This post is going out a couple days late, due to the fact I have been in a whirlwind of conference planning activities and my brain needed a break. It still needs a break. Now that it’s over, I am reflecting back on its successes and my own participation as a coordinator.
A blog about hope and strong women and sometimes I need to revisit my own struggles. When I examined my two main pet peeves they both point to mindfulness, or rather the absence of it. One peeve is possibly life-altering, but both are a lack of attention. Why?
The world we now live has sped up. Everything seems to have an urgency. We have gone from a twelve second to a seven second attention span. Reading has become skimming, dangerous when needing the details and irritating to those who provided them and yet are asked for the details already given.
Now, what to do about it? Even for myself, I find it easy to jump to conclusions before reading or researching all the facts. Awareness starts here. The term “multi-tasking” is really a trap. You can only do one thing at a time well…..reading music and playing an instrument become one when proficient at it and it comes back to being mindful, in the moment. Some things are just automatic, like breathing. Otherwise we owe it to ourselves to be aware of our surroundings at all times and to be mindful when interacting with others, like on the roads or in public spaces. Learn to breathe into your next move rather than being on auto-pilot.
If you take nothing more from this post other than to be aware and responsible for all your actions, that’s golden. There is a ripple effect. I watch when it unfolds. It’s like instant karma. Goodness doesn’t come from the ruling classes. It comes from the everyday actions of everyday people, like standing up to bullies. We are the ruling class that makes the world spin. Your decisions! Your actions or inactions. Be the best self you can by being mindful. It takes practice.
This takes me back to my own purpose of the job I was given to do in being the acting local volunteer coordinator for an international conference. Huge undertaking with some tools provided. It’s what I did for work for many years as a site coordinator. The want and the need was there. Graciously, I accepted it knowing I could do it. The want and need is no longer in the equation. It was “divinely” appointed for a good cause. Therefore, grace was my lesson, in that I needed patience when dealing with so many different mindsets of the dozens of volunteers and the multitudes of attendees needing assistance. The team of people pulling this off were amazing. The public view was how well run the enormous daily programs went over the four day conference. Behind the scenes, the conference staff was jumping the entire time. Impressive undertaking and long days.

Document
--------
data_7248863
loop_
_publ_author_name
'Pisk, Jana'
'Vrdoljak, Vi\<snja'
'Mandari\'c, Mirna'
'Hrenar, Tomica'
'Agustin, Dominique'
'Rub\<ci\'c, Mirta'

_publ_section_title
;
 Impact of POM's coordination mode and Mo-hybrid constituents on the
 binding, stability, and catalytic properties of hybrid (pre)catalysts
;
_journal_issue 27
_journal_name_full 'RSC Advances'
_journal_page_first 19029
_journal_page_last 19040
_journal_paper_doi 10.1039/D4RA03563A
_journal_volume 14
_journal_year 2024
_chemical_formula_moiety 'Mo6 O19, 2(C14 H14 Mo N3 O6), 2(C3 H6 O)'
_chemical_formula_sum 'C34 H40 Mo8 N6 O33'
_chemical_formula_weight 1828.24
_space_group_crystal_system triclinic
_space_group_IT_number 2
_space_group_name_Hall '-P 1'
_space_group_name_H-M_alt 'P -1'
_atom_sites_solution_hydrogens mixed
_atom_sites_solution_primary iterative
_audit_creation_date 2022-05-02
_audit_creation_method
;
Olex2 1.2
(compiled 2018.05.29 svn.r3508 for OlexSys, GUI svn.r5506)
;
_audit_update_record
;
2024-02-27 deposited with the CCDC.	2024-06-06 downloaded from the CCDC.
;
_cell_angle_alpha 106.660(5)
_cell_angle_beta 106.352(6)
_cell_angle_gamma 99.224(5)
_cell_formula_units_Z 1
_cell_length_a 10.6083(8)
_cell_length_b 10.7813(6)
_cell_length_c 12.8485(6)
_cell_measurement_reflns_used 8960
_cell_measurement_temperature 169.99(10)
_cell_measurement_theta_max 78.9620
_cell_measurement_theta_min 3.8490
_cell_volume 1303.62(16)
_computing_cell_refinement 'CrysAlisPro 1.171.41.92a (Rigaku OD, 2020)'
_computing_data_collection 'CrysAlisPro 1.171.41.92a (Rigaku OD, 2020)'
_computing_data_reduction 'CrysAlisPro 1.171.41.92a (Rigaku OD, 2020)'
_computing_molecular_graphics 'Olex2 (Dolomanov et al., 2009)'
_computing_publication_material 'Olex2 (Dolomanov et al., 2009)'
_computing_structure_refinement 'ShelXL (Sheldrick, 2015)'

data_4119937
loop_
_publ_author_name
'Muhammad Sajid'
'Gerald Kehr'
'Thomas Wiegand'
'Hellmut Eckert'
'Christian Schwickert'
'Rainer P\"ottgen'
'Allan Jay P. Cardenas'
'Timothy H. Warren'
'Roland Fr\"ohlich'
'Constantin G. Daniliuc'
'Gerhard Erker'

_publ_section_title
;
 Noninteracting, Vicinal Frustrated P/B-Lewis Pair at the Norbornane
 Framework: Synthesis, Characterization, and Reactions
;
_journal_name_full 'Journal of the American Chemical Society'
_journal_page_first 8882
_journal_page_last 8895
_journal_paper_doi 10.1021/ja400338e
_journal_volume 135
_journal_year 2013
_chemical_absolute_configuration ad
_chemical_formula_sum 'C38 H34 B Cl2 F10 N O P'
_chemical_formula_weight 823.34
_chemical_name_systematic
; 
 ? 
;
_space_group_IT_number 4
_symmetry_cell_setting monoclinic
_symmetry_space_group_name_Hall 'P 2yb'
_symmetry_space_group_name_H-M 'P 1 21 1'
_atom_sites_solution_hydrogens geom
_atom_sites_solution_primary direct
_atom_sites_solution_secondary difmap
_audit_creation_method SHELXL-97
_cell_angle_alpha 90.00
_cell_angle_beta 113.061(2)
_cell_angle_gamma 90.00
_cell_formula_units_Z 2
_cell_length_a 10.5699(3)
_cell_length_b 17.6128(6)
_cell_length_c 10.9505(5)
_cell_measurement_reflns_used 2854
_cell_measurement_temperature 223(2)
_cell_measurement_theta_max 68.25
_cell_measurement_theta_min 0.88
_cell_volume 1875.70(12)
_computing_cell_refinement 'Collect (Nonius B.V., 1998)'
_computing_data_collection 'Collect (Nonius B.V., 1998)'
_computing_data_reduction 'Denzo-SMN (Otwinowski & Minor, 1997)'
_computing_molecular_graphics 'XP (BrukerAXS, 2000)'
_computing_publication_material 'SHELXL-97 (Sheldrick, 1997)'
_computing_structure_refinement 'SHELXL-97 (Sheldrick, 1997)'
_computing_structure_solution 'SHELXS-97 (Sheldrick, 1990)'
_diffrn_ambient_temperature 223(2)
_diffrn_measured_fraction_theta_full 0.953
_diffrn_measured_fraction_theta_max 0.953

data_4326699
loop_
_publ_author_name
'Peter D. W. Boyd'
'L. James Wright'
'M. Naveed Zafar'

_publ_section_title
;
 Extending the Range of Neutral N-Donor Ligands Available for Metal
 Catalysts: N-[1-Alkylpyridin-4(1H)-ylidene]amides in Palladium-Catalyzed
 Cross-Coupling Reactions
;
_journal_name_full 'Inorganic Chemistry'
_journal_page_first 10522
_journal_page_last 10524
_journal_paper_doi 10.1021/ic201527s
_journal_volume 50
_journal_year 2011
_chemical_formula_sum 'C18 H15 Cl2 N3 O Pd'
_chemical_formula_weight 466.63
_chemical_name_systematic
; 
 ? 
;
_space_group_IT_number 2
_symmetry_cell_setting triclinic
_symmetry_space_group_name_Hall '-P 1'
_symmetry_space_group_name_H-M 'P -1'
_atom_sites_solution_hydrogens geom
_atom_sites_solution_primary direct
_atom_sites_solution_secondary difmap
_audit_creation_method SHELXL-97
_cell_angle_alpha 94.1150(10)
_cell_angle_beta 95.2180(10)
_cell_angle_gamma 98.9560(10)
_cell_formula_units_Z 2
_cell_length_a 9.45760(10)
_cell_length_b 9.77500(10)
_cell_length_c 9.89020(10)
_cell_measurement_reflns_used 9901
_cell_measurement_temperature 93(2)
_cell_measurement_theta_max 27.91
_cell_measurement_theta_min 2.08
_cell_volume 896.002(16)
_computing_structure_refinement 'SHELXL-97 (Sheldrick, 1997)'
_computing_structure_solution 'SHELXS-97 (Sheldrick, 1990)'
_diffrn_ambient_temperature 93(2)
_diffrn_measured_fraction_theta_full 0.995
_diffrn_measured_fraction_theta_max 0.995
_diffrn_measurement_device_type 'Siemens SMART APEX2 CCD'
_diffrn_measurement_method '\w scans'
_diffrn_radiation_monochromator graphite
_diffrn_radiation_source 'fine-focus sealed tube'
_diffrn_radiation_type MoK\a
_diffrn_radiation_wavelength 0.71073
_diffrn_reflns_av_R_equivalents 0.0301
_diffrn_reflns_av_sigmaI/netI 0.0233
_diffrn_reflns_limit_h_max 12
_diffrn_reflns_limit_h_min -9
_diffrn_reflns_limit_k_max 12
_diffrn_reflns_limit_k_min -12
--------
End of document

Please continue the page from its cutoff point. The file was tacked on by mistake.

Two instances stand out when I wasn’t feeling gracious because first, a rush of attendees came into the space I occupied, where the “meet and greet” was taking place. Their combined energies overwhelmed me, I started shaking, teary-eyed and had to retreat to my room for an hour, where I also nourished myself with food. The second was the last evening at dinner, after the conference ended, where my “hangryness” surfaced. I was spent, physically and emotionally. My table companions helped me with my issues and graciously, our server, showed me patience and understood my frustrations. The Bloody Mary might have started to take its effect, which by then was a good thing (I rarely drink). Back in my room, my roommate helped me process my feelings and allowed me to “forgive myself” for acting out. I knew it while I did it but all my filters had disappeared due to the stresses. I was allowed and grace showed up.
Now, time to retreat and recharge. By doing this, by taking time-out for myself, I get both grounded from the emotional effects I’m having and spiritually blessed by the many experiences provided. Try it. You may find that your mind slows down so that you stay mindful. Take a walk among the trees, along the shores, where nature nurtures. Remember, we ourselves and everyone we encounter deserve grace and that starts with kindness.